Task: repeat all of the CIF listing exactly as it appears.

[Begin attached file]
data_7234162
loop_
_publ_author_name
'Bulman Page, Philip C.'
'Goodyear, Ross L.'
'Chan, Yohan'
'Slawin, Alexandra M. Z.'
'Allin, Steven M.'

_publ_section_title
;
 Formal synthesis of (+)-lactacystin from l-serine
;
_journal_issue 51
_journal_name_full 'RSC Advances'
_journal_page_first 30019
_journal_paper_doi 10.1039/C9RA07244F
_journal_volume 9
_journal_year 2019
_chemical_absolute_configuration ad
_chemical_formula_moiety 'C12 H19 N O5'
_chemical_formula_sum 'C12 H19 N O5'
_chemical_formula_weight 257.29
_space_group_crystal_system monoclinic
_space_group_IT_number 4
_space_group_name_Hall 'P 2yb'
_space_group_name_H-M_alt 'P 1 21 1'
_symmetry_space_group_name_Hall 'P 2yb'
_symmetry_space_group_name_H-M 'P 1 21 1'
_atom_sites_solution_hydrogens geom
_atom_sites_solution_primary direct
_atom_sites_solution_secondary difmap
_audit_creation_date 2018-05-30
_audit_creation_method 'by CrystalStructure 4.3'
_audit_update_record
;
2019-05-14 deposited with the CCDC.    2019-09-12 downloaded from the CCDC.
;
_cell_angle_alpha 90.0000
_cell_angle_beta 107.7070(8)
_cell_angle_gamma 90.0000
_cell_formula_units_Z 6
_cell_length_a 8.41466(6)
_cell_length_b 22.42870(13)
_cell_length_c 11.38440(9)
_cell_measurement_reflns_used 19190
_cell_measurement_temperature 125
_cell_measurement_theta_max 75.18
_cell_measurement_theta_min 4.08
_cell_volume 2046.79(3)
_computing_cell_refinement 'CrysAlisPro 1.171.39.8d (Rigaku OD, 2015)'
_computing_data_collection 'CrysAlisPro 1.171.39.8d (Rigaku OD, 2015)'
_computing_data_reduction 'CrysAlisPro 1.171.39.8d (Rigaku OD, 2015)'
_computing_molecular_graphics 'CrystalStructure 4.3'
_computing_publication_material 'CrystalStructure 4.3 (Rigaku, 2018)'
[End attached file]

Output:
data_7234162
loop_
_publ_author_name
'Bulman Page, Philip C.'
'Goodyear, Ross L.'
'Chan, Yohan'
'Slawin, Alexandra M. Z.'
'Allin, Steven M.'

_publ_section_title
;
 Formal synthesis of (+)-lactacystin from l-serine
;
_journal_issue 51
_journal_name_full 'RSC Advances'
_journal_page_first 30019
_journal_paper_doi 10.1039/C9RA07244F
_journal_volume 9
_journal_year 2019
_chemical_absolute_configuration ad
_chemical_formula_moiety 'C12 H19 N O5'
_chemical_formula_sum 'C12 H19 N O5'
_chemical_formula_weight 257.29
_space_group_crystal_system monoclinic
_space_group_IT_number 4
_space_group_name_Hall 'P 2yb'
_space_group_name_H-M_alt 'P 1 21 1'
_symmetry_space_group_name_Hall 'P 2yb'
_symmetry_space_group_name_H-M 'P 1 21 1'
_atom_sites_solution_hydrogens geom
_atom_sites_solution_primary direct
_atom_sites_solution_secondary difmap
_audit_creation_date 2018-05-30
_audit_creation_method 'by CrystalStructure 4.3'
_audit_update_record
;
2019-05-14 deposited with the CCDC.    2019-09-12 downloaded from the CCDC.
;
_cell_angle_alpha 90.0000
_cell_angle_beta 107.7070(8)
_cell_angle_gamma 90.0000
_cell_formula_units_Z 6
_cell_length_a 8.41466(6)
_cell_length_b 22.42870(13)
_cell_length_c 11.38440(9)
_cell_measurement_reflns_used 19190
_cell_measurement_temperature 125
_cell_measurement_theta_max 75.18
_cell_measurement_theta_min 4.08
_cell_volume 2046.79(3)
_computing_cell_refinement 'CrysAlisPro 1.171.39.8d (Rigaku OD, 2015)'
_computing_data_collection 'CrysAlisPro 1.171.39.8d (Rigaku OD, 2015)'
_computing_data_reduction 'CrysAlisPro 1.171.39.8d (Rigaku OD, 2015)'
_computing_molecular_graphics 'CrystalStructure 4.3'
_computing_publication_material 'CrystalStructure 4.3 (Rigaku, 2018)'